Legislation Would Require Lead Testing In Tennessee Schools

NASHVILLE, Tenn. - If your child's school doesn't have a plan to test for lead in the water, they may have to develop one.

Tuesday, on the heels of a NewsChannel 5 investigation, a key House committee passed legislation that would require them to do just that.

For the past eight months, we've documented how Metro Schools tested for lead and found levels of the toxic metal, but they never told parents.

Many other districts don't test at all.

All of that would change if this bill becomes law.

"A lot off hard work went into it, a little over a year," said Rep. Rick Staples, D-Knoxville.

After getting a chilly reception last year, Staples found a House education committee that, this year, was suddenly receptive to his legislation.

"Just to clarify, for the record, it is extremely dangerous for children to drink water that has lead in it, correct?" asked Rep. Raumesh Akbari, D-Memphis.

Staples answered, "Yes, ma'am. It is."

Lead is an invisible toxin that can cause learning and behavioral problems in children.

Under Staples' bill, every school district in Tennessee would be forced to develop a plan for testing for lead. The exact details of those testing plans would be left up to each district.

"Will there be pressure? Possibly," Staples said. "But I think if you are on a local school board, you have children at heart and at mind. I think the locals want to do this as well. I think they have a concern about it."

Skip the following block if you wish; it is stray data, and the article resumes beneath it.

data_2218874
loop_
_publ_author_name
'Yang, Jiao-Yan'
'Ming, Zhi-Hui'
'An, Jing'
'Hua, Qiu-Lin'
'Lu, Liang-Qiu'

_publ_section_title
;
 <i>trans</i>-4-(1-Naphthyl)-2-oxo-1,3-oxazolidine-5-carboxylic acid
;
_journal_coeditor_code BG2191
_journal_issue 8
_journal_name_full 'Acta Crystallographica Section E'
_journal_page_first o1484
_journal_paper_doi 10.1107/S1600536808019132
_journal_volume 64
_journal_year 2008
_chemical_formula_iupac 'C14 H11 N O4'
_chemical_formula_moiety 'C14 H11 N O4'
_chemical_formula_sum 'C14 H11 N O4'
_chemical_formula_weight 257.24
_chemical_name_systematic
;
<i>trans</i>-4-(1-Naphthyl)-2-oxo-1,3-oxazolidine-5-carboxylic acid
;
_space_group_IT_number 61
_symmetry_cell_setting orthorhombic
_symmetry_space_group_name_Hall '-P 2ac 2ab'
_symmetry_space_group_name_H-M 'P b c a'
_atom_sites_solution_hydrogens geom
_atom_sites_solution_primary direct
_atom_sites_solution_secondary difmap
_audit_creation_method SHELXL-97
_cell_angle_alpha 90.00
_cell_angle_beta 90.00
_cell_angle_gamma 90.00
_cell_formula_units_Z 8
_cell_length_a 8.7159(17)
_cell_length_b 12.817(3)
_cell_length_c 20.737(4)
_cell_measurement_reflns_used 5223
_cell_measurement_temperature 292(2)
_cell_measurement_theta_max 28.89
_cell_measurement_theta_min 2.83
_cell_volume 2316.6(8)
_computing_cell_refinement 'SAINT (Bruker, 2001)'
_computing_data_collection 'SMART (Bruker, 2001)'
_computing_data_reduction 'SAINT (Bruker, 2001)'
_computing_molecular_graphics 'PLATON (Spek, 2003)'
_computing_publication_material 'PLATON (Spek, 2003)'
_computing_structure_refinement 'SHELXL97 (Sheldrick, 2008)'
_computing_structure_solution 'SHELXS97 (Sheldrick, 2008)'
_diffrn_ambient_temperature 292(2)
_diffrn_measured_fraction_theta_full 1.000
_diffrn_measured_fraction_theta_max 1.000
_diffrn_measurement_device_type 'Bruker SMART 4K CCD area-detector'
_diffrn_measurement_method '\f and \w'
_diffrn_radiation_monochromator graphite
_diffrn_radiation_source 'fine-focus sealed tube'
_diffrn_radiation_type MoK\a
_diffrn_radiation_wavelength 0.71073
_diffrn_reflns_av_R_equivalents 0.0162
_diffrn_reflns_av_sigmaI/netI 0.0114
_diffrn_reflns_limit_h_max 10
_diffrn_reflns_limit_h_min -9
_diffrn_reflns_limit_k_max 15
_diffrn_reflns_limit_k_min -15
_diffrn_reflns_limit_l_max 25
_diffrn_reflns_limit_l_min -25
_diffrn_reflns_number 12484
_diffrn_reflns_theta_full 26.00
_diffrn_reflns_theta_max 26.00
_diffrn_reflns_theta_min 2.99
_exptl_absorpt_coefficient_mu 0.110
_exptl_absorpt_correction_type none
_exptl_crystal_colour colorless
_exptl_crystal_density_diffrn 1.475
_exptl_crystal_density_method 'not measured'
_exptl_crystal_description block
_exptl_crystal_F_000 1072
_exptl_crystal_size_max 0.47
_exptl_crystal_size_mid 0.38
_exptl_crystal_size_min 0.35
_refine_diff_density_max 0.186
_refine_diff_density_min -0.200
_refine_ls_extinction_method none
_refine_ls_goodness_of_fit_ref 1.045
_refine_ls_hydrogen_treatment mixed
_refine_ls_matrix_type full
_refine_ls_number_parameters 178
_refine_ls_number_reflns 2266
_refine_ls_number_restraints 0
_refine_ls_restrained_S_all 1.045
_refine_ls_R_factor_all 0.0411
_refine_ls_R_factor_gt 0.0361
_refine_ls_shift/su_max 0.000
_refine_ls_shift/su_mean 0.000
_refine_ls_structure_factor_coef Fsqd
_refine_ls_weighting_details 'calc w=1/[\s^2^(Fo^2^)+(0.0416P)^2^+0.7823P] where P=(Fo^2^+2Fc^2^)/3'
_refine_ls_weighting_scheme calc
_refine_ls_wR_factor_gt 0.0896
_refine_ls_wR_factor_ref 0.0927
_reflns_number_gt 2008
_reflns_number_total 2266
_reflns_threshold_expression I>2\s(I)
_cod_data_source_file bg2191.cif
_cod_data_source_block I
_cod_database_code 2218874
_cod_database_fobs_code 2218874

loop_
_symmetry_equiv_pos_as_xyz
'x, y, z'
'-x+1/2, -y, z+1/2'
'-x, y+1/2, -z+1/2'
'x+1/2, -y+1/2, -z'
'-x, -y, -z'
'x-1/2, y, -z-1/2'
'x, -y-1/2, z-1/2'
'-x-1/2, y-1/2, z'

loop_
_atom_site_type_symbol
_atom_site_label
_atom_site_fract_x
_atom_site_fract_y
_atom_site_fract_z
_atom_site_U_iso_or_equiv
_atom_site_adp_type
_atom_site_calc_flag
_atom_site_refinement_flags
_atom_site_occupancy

NewsChannel 5 Investigates first revealed that Nashville schools tested for lead in its older buildings in 2016.

In some cases, the district found high lead levels, but did nothing with that information for a year.

And many of other districts, we discovered, have no plan at all for testing for the toxic water -- a fact that came as a surprise to some lawmakers.

"What have we been doing before this piece of legislation? Haven't the school boards been taking care of this?" asked Rep. Terri Lynn Weaver, R-Lancaster.

"No," Staples responded, "school systems don't necessarily test this across our state. So it's not currently happening on a regular basis."

Weaver exclaimed, "Wow!"

Most members of the committee were sympathetic.

"Ultimately our children are the ones we have a responsibility to," said Rep. Johnnie Turner, D-Memphis. "We don't whether some child who has lead could have been a scientist, could have been an astronaut, anything."

But one lawmaker was concerned about what he called "unfunded mandates."

"I agree with lead testing, don't have any problem with that," said Rep. Ron Lollar, R-Bartlett. "But I just want to make we're not throwing a cost to our boards and our LEAs (local education agencies) that we are not willing to absorb ourselves."

Staples dismissed those concerns.

"When it comes to you measuring the health of a child versus what you say is a financial mandate, which one is more valuable? Obviously, that life and the future of that child."

In the end, Staples' bill passed with no opposition.

Staples' legislation would also require that the results be shared with regulators, as well as with parents -- as does a separate bill by Nashville Rep. Jason Powell.

Both bills still face several hurdles.

Special Section:
NC5 Investigates: Lead in School Water

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